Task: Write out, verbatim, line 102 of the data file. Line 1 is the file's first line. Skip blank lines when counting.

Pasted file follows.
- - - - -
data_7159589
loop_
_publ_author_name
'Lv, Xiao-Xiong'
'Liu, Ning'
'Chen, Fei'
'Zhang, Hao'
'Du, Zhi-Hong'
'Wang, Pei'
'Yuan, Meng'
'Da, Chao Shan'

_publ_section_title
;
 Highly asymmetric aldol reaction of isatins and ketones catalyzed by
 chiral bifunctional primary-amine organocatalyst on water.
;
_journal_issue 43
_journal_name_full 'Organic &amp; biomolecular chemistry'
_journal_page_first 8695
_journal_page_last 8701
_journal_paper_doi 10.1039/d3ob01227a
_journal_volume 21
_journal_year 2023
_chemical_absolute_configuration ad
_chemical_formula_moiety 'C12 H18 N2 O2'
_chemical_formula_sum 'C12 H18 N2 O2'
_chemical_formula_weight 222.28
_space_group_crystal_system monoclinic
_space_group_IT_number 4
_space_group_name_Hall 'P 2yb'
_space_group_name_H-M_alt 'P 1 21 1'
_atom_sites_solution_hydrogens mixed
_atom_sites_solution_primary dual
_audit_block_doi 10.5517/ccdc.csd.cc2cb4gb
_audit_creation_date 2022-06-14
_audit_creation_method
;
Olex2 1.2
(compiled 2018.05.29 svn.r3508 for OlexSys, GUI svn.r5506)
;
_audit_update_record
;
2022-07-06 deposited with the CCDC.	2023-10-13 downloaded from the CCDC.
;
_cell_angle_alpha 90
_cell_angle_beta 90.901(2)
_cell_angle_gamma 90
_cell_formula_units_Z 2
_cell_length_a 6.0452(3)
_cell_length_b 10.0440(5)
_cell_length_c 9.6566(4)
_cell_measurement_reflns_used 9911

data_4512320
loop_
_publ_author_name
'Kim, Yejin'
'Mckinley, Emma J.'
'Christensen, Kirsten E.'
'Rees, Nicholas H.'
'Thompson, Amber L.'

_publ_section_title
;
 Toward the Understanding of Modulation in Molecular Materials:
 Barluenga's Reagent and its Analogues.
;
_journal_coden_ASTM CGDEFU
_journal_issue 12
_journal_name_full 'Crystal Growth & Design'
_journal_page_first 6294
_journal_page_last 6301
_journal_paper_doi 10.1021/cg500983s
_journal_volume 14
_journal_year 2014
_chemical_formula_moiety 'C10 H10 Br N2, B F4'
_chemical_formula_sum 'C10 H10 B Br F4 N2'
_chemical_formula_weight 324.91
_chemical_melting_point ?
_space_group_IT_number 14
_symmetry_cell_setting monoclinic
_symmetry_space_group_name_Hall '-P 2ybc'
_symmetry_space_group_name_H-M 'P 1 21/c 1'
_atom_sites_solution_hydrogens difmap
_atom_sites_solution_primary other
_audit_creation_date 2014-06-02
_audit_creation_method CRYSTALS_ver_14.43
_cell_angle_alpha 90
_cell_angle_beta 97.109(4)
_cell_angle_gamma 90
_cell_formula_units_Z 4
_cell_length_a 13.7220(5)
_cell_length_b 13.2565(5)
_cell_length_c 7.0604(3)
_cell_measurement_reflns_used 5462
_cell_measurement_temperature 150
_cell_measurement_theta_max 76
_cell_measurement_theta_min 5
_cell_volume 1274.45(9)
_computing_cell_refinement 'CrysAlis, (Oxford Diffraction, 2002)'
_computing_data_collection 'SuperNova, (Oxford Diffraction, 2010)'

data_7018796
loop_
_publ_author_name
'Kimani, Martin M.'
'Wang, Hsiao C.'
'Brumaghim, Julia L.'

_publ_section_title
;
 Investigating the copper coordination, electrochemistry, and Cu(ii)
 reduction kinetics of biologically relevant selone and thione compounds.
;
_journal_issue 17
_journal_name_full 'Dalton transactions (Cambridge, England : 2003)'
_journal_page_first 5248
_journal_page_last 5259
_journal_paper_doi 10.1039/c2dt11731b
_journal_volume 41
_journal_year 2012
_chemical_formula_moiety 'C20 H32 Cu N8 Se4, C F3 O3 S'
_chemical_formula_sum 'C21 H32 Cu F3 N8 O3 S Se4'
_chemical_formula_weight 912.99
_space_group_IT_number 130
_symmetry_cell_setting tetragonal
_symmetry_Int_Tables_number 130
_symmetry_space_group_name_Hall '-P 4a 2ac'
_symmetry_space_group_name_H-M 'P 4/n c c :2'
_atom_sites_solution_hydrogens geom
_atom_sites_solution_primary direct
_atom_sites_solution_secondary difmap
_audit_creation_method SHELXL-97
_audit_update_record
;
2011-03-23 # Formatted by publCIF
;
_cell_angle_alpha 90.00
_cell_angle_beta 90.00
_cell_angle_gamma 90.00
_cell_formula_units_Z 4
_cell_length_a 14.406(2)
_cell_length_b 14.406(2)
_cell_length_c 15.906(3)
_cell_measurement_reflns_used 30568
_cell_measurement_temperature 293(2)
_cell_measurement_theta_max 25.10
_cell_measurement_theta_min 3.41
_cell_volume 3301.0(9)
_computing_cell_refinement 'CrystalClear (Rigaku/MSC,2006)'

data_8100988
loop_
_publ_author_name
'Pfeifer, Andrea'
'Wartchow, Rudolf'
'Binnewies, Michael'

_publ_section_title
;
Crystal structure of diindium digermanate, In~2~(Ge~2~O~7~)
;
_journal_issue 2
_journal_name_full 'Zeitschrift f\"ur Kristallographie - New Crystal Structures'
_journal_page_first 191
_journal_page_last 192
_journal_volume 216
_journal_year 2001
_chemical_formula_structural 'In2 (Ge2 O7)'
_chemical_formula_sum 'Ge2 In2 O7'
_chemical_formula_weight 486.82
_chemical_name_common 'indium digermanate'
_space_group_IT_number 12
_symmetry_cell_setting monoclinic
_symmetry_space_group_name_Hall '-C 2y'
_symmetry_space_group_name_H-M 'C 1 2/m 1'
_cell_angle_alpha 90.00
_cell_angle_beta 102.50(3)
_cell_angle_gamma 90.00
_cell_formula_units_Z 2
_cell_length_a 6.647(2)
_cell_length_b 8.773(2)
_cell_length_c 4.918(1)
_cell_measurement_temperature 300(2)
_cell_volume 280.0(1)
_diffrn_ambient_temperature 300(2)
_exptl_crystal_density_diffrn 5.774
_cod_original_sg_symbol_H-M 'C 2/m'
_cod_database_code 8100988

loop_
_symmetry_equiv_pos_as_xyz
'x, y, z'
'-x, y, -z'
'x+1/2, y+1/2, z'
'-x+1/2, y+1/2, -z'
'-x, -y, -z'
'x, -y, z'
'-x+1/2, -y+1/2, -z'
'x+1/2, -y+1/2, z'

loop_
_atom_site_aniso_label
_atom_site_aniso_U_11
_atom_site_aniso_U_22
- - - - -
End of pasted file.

_publ_author_name